Today’s WSJ Editorial.
For the record, we at Meyers Wealth Management do NOT agree with the editorial.
We have no opinion about HOW the Obama administration is going about this — legal procedures, etc.
But the notion that someone who calls himself a “financial adviser” can do so without being subject to a fiduciary obligation to the client is nonsense.
Perhaps the problem is the term “financial adviser” — which suggests that the adviser is selling advice.
Nobody goes to a car dealer to consult with a “transportation adviser” and neither does such a person expect that the car dealer is going to look over all the client’s situation, needs, finances, etc and come up with a recommendation which happens not to include selling that client a car. Because the car dealer’s business is selling cars.
So, too, is most of the financial industry dedicated to selling financial products, and the compensation model matches that reality. But the public is not told this. The fees and commissions earned by the salespeople can be huge and are almost never disclosed to the clients.
And this needs to change.
It’s certainly possible to get great advice as part of someone selling you a product. But given the choice, wouldn’t you prefer to know that the advice you are being given is independent of the product?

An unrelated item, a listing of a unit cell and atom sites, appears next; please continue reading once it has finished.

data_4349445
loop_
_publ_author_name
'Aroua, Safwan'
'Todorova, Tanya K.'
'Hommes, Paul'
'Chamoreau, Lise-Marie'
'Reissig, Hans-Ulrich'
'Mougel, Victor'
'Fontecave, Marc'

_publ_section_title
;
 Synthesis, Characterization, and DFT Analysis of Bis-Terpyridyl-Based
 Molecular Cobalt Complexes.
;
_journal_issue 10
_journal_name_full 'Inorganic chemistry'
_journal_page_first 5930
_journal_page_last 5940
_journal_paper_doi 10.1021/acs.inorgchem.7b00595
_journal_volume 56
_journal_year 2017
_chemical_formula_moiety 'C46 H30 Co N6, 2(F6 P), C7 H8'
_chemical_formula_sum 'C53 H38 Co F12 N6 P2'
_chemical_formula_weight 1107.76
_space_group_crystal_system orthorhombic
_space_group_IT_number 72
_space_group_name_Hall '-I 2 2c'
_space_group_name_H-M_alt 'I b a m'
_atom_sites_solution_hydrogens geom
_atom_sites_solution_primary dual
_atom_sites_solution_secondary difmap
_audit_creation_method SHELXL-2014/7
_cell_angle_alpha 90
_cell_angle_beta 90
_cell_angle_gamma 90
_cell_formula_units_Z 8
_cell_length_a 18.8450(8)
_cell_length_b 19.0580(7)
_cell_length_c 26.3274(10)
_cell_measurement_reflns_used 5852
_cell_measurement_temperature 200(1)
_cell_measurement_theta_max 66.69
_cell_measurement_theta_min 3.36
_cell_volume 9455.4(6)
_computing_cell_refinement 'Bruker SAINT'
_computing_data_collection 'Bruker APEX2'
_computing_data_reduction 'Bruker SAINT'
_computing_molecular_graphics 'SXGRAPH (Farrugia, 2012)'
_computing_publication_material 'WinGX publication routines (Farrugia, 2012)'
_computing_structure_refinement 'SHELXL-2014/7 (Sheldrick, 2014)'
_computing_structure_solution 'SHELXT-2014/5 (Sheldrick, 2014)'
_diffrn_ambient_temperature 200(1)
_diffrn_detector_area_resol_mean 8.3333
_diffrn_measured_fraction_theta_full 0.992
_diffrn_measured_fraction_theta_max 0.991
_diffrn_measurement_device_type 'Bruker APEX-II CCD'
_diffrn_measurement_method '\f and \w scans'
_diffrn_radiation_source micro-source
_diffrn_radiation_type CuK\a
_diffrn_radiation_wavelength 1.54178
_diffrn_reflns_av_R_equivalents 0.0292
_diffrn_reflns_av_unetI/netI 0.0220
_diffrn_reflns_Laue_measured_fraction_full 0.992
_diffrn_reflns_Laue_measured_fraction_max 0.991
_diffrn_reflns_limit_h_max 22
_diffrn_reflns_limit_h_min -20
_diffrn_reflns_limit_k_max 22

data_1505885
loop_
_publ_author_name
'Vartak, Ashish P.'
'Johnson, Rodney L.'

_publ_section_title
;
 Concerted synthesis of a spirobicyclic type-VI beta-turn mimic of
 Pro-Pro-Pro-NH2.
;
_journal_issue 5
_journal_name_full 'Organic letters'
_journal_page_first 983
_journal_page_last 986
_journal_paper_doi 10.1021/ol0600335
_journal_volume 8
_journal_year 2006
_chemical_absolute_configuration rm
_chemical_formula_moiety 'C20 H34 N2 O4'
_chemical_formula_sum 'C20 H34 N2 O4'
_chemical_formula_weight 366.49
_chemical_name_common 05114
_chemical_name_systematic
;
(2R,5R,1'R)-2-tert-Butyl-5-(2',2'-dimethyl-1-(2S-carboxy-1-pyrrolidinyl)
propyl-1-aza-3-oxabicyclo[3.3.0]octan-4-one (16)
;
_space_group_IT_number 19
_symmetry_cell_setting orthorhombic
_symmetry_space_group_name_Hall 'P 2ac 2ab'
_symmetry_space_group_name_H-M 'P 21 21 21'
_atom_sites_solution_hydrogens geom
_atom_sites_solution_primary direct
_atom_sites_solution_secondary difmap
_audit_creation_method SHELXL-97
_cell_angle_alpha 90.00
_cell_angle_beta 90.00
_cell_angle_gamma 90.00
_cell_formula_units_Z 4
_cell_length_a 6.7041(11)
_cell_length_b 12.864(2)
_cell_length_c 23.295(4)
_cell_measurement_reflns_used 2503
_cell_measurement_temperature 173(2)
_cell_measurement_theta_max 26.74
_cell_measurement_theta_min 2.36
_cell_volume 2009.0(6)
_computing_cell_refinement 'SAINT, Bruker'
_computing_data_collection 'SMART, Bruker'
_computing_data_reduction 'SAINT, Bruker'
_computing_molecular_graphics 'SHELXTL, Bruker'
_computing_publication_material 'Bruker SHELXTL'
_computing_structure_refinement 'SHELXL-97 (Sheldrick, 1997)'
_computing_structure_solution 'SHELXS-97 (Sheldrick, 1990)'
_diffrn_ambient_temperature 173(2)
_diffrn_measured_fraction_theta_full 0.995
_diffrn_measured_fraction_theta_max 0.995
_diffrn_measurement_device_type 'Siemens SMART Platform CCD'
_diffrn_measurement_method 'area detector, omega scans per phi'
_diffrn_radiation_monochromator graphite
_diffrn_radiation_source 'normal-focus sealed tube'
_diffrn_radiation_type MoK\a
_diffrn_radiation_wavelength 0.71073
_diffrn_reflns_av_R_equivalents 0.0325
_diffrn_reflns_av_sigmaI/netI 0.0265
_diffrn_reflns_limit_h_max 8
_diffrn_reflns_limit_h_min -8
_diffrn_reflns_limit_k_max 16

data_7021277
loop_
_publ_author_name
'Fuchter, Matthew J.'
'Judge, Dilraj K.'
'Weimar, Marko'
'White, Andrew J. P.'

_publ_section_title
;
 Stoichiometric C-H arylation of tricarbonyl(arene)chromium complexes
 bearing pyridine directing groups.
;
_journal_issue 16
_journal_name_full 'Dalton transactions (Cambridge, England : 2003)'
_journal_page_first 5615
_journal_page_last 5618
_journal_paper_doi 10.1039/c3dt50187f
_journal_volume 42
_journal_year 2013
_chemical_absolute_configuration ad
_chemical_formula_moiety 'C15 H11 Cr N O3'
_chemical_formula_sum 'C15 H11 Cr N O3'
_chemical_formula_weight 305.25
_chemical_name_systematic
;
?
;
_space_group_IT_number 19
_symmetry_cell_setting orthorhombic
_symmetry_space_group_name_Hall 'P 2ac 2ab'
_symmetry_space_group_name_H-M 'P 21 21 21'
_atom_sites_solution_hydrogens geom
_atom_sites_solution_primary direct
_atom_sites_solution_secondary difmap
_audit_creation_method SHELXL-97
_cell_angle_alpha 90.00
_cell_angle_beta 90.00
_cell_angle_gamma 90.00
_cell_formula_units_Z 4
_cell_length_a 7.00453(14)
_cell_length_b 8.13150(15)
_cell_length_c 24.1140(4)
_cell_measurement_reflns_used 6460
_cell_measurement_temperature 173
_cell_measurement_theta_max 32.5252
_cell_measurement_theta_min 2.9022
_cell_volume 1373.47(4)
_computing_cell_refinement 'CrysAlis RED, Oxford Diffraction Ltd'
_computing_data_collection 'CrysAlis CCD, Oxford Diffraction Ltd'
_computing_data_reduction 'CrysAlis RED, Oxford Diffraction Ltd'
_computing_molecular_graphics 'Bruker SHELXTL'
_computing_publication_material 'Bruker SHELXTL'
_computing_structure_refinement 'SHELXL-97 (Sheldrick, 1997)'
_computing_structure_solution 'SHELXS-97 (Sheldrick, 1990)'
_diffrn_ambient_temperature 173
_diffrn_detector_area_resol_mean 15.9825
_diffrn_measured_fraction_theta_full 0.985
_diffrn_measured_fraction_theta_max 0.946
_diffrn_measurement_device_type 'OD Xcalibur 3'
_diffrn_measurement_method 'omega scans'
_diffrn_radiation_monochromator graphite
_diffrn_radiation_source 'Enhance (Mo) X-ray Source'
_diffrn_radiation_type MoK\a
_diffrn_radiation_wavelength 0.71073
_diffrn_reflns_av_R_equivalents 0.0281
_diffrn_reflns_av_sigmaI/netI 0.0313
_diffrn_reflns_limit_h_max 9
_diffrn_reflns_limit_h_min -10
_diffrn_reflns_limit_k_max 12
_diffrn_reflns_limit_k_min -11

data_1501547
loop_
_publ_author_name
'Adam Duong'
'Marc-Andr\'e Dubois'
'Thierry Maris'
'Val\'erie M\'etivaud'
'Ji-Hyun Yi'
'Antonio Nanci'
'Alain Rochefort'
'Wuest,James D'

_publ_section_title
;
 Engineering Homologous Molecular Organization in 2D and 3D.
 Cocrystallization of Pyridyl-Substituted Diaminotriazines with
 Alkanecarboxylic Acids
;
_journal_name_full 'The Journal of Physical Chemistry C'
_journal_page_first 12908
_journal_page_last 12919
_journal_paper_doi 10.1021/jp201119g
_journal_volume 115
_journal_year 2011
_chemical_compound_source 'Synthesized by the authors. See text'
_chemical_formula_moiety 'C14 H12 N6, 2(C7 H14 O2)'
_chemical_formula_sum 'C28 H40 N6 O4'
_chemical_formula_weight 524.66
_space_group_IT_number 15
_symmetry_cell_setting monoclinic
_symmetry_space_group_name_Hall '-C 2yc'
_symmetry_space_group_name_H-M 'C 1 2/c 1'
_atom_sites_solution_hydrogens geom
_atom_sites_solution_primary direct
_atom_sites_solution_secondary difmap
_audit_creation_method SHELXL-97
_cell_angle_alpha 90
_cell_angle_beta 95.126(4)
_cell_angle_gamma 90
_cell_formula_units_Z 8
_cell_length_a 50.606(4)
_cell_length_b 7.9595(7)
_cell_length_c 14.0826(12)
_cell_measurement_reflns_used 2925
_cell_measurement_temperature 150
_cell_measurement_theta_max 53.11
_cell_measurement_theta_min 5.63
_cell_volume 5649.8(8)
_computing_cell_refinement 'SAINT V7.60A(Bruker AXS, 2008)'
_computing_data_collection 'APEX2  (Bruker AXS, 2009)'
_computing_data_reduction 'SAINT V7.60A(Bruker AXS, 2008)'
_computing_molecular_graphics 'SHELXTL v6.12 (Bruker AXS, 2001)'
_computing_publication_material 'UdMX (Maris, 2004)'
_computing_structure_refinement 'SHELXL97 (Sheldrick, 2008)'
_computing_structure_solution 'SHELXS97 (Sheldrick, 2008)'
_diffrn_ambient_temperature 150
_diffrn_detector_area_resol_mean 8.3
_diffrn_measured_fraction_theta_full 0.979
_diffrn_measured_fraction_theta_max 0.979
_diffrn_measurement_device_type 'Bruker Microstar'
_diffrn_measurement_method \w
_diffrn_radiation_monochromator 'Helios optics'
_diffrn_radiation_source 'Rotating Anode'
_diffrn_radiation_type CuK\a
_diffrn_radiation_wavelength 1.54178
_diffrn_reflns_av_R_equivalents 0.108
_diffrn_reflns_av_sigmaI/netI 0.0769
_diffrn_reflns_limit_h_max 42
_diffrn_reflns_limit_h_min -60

As for the nonsense about hurting middle-income investors, if the only way they get their advice is incidental to being sold high-expense funds or incredibly complex variable annuities with huge hidden commissions for the salesperson, (a) are they really getting advice? and (b) the idea that they have no other source of advice is simply flat out wrong.
The editorial pretends that the only fee-only alternatives for those middle-income investors are the robo-advisers (because, as you can see, they claim that with “small accounts” these folks won’t qualify for the high-miminum fee-only financial planners and investment advisers out there.)